LBB> And how have you found working in this format compared to feature films and commercials? How distinct is the approach to each? 

Dermot> Yeah, madness, directing a documentary TV show is very, very different from what I am used to. Because I feel like, directing it you kind of make the stylistic decisions before you shoot, how it's gonna look and how the cameras gonna move and how it's gonna flow. And then it's just handing over to the subjects, and the show is only as interesting as the host and the subjects and the places you visit. So, from a directing point of view, a lot of the work is done there, so once you set the style and the flow, it's then about just making sure that everyone's comfortable and trying to make sure everyone's kind of feeling natural and authentic. But three very different approaches. Commercials, feature films and documentaries. I found in documentary you are just really trying to make a comfortable space for the subjects to talk freely and engage naturally. So yea, an incredibly crazy, busy start to the year, but very enjoyable too. 

LBB> On the commercial side, Banjoman is currently working on spots for the Irish Navy and Urban Volt. Can you tell us any more about these projects? How do they typify the kind of work Banjoman is doing in this space?

Dermot> So we always want to make cinematic and compelling commercials. The Irish Navy is directed by Michel+Nico, it's just been signed off. And, yeah, it's everything that the guys bring, everything that we love that they do. It’s an interesting, cinematic story, but always real, always feels kind of 100%, authentic, gritty and entertaining. That’s what we love about Michel+Nico: their work is so entertaining. And the guys are so passionate, they care so much and, you know, for their first Banjoman film, we're very excited to have a go out. 

I’m going to be directing for UrbanVolt in my first commercial after the two entertainment projects. It’s again a step in creative progression. We are going to be working with a little bit of AI in a super cool location and with a kind of poetic and beautiful concept. Again, UrbanVolt is the kind of company that has been pioneering in sustainability which seems to be the theme for the start of our year - it's something I really care about and I think it's gonna be a step away from my usual story stuff. I mean, it is storytelling nonetheless, just in a new way. But yea, I’m really excited to work with AI as it is something I’ve been nerding out on over the last while. It’ll certainly be  Banjoman first and will be interesting to see how it looks and feels and flows. 

LBB> Part of Banjoman’s success, you’ve said, is having amazing collaborators buy into your vision at every turn. How vital is this in the commercial space and are there any recent campaigns that showcase this? 

Dermot> It takes a village to make a film. We're just blessed with, you know, regular collaborators and new collaborators all the time. It was really interesting working with people from the film world who don't really have much crossover in the commercial world. One of the best lessons I’ve ever been taught is to surround yourself with people who are better than you are and that’s something we’ve always tried to do. 

One thing that Matt and I have always tried to set as a pillar of who Banjaman are is to be nice people, as simple as that sounds. Surround yourself with nice people, be nice people, and create warm, welcoming sets. We don’t want any closet assholes. It was interesting that when we wrapped the film that a lot of the crew came to say how warm, welcoming and pleasant a job it was to work on, mentioning that it isn’t always that way in the film industry. We always want people who have worked with us to go home feeling that they’ve had a good experience. That’s something we are really proud of.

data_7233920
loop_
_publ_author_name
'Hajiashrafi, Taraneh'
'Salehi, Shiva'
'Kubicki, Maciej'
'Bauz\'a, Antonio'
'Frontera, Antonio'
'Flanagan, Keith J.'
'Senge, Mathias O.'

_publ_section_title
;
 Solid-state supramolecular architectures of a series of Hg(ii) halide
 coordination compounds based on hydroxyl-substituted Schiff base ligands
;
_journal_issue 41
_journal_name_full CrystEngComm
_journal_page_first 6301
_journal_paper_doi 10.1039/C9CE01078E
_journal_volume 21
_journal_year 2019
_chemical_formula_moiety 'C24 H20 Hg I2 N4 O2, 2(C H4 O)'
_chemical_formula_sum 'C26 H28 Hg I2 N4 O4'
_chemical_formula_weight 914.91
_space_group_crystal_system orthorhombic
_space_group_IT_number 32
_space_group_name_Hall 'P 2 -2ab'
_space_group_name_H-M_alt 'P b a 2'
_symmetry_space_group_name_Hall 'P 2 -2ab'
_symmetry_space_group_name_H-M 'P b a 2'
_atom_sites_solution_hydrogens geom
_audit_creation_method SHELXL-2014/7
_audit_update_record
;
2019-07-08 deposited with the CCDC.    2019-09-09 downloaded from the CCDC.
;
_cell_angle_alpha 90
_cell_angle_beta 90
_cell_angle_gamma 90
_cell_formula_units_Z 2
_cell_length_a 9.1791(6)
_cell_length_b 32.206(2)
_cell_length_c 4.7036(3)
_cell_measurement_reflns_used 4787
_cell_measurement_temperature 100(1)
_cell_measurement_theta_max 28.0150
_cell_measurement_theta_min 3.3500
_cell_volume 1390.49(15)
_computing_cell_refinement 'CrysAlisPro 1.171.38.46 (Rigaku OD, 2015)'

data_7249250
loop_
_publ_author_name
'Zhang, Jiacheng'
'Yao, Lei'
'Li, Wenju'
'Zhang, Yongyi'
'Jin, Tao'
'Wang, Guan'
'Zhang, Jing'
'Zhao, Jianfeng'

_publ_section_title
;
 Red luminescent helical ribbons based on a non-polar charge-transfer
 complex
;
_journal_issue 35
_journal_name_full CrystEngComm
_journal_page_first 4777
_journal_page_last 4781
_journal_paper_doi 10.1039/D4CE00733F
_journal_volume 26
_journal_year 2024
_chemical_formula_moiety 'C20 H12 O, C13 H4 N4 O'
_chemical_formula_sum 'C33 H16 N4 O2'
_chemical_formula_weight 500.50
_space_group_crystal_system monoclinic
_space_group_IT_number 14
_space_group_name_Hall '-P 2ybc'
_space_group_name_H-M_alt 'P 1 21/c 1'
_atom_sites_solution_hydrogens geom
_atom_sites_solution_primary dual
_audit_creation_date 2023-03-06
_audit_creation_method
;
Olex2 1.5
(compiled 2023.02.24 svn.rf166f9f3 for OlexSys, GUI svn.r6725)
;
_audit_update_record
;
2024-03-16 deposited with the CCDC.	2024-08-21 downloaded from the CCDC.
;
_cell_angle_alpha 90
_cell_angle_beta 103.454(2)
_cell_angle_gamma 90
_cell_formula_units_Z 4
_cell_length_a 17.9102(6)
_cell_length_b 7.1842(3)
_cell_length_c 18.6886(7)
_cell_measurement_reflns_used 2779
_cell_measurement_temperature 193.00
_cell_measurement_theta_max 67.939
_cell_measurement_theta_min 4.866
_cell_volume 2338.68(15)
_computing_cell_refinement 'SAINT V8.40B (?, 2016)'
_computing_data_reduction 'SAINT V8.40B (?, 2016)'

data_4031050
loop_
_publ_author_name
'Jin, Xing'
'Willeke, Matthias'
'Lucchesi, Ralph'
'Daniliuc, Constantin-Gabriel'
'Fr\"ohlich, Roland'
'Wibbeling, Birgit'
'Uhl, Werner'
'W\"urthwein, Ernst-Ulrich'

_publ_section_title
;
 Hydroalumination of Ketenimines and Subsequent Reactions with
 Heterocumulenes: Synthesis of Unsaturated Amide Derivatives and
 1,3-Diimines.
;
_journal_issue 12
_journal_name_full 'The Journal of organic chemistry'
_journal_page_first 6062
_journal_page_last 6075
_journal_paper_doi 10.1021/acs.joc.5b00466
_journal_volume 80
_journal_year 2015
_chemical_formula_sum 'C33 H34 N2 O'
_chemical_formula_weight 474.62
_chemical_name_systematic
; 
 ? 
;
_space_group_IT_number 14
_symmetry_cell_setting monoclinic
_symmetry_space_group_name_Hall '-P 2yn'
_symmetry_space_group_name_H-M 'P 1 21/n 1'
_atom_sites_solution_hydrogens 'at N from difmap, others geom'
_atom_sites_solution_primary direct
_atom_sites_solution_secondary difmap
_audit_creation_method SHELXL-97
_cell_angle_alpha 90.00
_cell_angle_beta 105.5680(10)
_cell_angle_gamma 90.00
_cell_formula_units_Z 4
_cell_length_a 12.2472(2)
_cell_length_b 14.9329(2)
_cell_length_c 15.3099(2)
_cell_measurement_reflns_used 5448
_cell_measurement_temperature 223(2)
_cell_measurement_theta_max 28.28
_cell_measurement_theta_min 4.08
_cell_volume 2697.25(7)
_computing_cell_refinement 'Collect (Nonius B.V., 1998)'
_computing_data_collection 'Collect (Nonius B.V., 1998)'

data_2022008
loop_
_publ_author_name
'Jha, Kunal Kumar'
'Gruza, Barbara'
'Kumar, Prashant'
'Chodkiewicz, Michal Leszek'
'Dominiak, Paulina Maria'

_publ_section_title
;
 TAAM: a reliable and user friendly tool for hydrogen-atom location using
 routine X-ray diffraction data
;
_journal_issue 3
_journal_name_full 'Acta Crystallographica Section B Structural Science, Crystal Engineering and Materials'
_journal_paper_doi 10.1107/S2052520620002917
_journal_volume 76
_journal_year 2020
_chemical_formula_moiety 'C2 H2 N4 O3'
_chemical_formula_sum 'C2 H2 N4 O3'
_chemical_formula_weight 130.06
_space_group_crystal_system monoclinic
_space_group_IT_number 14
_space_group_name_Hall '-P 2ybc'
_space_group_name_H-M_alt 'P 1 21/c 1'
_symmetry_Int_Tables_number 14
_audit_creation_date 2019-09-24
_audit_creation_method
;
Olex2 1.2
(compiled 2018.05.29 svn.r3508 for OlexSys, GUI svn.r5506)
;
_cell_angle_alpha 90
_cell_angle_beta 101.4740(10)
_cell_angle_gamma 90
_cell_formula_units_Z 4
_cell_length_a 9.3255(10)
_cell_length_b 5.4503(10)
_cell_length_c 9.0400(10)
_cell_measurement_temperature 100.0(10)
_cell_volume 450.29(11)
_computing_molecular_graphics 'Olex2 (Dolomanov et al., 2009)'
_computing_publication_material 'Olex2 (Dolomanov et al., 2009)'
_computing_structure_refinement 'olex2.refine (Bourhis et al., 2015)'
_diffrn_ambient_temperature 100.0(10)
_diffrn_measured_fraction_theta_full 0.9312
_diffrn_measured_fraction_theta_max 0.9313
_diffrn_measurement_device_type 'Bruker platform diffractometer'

LBB> You’ve mentioned that through these projects, Banjoman is looking to support the growth of independent storytelling for entertainment markets internationally. Is there anything else you’re keen to tackle in the future that will help realise this goal? 

Dermot> Yea 100%. Along with growing the commercials roster we want to create these entertainment projects. What we wanna do is create, procure and produce international commercially viable creative projects through T.V, film and theatre. I’m always blown away by what companies like The Sweetshop do with Sweetshop&Green, by what some of the other big guys do in the U.S. I saw SMUGGLER had done Macbeth with Daniel Craig and coming from a theatre background myself, it’s something that I’d love to do; create, produce, maybe even direct. I guess what this film and T.V show will do is give us the first step on the ladder and show that we are capable of producing quality content within this market. It’s the start of something, but of course, baby steps. 

LBB> Finally, how have you kept yourself inspired throughout the past year? Has there been any creative work (films, commercials) or insights from others that have stood out to you? 

Dermott> Making your first feature film that you’ve written feels like a dream come true. So, finding inspiration for that over the past year wasn’t difficult. I watch an awful lot of film and television so I’m always inspired by the work of other filmmakers who I love the most. I love re-watching my favourite films too, trying to steal from them a little bit at least in an inspirational sense. But again, it hasn’t been that difficult, when you work with amazing people. 

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Banjoman, Fri, 09 Jun 2023 15:55:00 GMT